The Lamborghini Story

told through the cars they built

Thanks for your visit

I don't consider myself to be an expert on cars of any description, let alone Lamborghinis. I have never actually owned one of those beautiful machines either, although as a young man I used to gaze longingly into a local car showrooms that specialised in them. I even got so far, once, as to ask how much deposit they would want before I could drive one out through their gates, but even that sum was beyond the reach of a textile technologist, which was what I was then, and it was just as well; the maintenance costs would probably have bankrupted me.

Just because I couldn't afford one though didn't mean that I stopped admiring them. I thought then, and still do now, that they are amongst the most beautiful creations that human beings have ever achieved. They symbolise everything that I admire; beauty, artistic design, and an unstoppable desire to be the very best. Lamborghini, in my modest opinion, had all of these.

I put this website together in the hope that it would stimulate other people to appreciate the achievements of all car manufacturers, not just Lamborghini. Reading through the history of the motorcar from the very earliest days it is clear that so many people put so much effort into advancing the sciences of motoring for so little reward; the overwhelming majority of people who set out to build cars, design them, or make engines for them eventually ended up bankrupt. Some famous makes indeed have gone broke several times in their histories, or at least have been swallowed up on a number of occasions by bigger companies after having flown a little too close to the sun.

This is what Lamborghini did. They tried to be a volume selling world-class manufacturer but it didn't take long to find out that no matter how good their cars were, buyers were not going to beat a path to their door, at least initially. They faced the Catch-22 situation; in order to achieve volume sales they had to keep prices down, which meant having economies of scale, and in order to have economies of scale they needed volume sales. Pumping more and more money into marketing a car, no matter how good it was, took, and still takes, deep pockets, as many a start-up car manufacturer has discovered to their cost.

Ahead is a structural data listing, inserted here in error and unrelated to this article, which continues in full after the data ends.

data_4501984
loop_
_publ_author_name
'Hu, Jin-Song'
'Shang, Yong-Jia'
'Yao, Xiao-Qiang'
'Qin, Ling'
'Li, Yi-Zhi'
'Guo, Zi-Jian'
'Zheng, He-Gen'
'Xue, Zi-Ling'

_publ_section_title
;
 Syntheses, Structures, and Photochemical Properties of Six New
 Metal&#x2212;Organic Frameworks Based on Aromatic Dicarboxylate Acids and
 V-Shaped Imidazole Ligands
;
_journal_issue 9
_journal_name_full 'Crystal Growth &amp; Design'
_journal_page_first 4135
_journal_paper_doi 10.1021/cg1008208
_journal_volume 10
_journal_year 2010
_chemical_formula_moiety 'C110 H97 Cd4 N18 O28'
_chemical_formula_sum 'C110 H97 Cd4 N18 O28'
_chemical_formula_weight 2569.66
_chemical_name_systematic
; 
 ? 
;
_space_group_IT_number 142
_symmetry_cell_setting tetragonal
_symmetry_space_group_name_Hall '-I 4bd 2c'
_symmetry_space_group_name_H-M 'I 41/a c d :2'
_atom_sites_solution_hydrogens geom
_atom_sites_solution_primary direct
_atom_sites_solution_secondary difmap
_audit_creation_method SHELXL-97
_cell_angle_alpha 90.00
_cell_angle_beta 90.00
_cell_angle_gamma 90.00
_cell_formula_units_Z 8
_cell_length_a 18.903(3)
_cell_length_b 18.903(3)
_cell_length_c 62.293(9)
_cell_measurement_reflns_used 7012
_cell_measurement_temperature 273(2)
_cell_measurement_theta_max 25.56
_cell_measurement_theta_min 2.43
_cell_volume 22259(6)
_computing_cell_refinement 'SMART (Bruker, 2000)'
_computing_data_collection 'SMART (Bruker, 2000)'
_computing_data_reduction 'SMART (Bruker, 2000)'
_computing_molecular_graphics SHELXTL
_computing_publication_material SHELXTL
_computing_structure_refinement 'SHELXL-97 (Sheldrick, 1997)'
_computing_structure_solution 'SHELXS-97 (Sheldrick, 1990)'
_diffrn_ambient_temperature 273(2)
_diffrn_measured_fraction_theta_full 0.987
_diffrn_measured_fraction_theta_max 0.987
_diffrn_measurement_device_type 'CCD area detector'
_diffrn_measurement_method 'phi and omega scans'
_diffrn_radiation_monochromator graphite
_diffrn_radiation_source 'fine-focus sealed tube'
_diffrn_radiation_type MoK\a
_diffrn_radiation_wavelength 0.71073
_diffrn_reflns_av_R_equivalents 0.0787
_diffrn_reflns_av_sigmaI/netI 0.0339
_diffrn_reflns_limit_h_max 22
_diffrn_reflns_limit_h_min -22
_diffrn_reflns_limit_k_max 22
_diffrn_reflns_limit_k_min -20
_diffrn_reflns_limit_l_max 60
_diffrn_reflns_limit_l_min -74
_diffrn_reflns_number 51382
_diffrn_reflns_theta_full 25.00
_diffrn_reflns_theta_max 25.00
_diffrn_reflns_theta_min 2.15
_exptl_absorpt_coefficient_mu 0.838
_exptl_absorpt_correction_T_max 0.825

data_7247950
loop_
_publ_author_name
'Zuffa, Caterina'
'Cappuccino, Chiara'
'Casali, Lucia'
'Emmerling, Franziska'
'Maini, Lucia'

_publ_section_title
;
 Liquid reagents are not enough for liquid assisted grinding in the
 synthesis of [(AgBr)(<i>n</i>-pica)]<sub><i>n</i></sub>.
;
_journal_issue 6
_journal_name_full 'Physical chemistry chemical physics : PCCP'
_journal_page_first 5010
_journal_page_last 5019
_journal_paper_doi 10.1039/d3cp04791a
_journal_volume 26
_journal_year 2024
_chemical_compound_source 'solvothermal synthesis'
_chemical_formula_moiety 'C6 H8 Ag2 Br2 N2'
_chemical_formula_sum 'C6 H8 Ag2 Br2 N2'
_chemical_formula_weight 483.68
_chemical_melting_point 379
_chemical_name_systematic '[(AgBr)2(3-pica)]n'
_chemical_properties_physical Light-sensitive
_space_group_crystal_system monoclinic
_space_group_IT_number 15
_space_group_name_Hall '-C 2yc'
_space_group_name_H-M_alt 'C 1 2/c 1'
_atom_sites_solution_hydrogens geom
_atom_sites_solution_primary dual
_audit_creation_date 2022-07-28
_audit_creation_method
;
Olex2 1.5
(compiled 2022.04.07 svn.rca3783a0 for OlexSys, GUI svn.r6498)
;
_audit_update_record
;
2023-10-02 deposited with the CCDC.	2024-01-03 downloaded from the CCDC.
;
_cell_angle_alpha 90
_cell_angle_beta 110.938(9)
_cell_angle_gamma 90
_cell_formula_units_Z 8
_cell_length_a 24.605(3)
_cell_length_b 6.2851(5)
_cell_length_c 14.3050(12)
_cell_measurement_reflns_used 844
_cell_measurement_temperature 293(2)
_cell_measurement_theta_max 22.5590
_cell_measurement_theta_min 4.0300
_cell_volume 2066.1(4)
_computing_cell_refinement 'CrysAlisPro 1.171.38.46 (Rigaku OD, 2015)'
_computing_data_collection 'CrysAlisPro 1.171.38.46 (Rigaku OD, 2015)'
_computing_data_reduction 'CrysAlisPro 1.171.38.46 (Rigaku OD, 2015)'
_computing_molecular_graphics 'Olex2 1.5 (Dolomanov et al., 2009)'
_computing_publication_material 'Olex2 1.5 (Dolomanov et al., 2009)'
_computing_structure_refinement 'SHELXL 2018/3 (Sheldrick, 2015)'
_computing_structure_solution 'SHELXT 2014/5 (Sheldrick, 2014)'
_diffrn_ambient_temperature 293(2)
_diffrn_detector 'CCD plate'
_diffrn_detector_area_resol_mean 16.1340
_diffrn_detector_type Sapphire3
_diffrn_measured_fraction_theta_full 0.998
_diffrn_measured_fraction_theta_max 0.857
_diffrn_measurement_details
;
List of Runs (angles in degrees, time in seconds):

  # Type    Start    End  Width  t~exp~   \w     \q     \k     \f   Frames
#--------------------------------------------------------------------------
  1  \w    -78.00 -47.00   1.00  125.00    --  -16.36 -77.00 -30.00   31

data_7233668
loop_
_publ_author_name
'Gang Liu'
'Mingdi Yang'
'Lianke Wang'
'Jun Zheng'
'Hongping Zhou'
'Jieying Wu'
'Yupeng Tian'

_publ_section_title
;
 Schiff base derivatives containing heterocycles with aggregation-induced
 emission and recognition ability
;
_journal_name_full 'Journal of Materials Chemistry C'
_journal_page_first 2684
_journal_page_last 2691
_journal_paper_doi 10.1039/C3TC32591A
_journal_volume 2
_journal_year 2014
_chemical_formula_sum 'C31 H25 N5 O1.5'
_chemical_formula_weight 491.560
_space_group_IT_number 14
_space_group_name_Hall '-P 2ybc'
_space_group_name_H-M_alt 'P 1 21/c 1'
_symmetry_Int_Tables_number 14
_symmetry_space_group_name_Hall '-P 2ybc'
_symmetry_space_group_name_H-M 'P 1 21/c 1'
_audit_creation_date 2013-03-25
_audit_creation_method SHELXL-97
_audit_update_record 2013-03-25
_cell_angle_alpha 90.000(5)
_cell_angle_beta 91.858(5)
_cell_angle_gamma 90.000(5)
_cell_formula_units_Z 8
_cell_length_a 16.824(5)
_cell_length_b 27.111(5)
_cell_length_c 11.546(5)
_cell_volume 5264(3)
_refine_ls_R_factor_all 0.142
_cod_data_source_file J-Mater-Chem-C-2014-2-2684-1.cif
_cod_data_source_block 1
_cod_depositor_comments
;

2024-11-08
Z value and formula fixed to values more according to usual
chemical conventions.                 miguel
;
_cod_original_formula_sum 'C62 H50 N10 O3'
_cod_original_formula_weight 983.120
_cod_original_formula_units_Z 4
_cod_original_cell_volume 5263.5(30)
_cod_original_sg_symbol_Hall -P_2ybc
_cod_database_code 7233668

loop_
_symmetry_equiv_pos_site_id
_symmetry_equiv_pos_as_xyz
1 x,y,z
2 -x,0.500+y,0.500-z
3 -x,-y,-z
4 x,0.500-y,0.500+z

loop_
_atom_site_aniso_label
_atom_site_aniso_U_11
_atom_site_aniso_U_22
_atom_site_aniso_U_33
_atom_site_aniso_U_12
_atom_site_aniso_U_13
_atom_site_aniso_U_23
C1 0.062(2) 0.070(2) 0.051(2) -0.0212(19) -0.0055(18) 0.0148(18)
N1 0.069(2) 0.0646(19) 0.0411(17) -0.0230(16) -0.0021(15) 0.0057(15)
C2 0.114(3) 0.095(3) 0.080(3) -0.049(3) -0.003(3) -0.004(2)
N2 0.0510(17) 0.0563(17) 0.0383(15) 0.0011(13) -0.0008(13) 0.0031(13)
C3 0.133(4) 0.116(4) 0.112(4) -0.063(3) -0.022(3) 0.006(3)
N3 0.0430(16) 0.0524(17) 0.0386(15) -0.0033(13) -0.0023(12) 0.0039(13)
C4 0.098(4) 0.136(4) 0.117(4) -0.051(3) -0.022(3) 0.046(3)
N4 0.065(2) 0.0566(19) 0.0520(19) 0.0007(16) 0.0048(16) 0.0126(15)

let us raise a glass to these start-ups howeve. The majority of them are doomed to disappointment and some of them may lose substantial amounts of money. Against that there is a chance that a few may fall lucky and succeed in a market which is incredibly competitive and complex, and which relies upon systems of sourcing components from all over the globe. The result of this, sadly, is that cars are becoming more and more identikit; it can be very difficult to tell a Ford from a Vauxhall from a Volvo nowadays. Small independent car manufacturers however can still give us the choice of buying something completely different, even if we have to pay heavily for it; so perhaps there really is a place in the world for another Ferruccio Lamborghini. I sincerely hope so.

If you want to get in touch my name is Alfred Norton and you could write to me at 120 Bark Street Bolton Greater Manchester BL1 2AX; or better still contact me by email. I am always happy to discuss any subject under the sun provided that there is a car theme somewhere within it.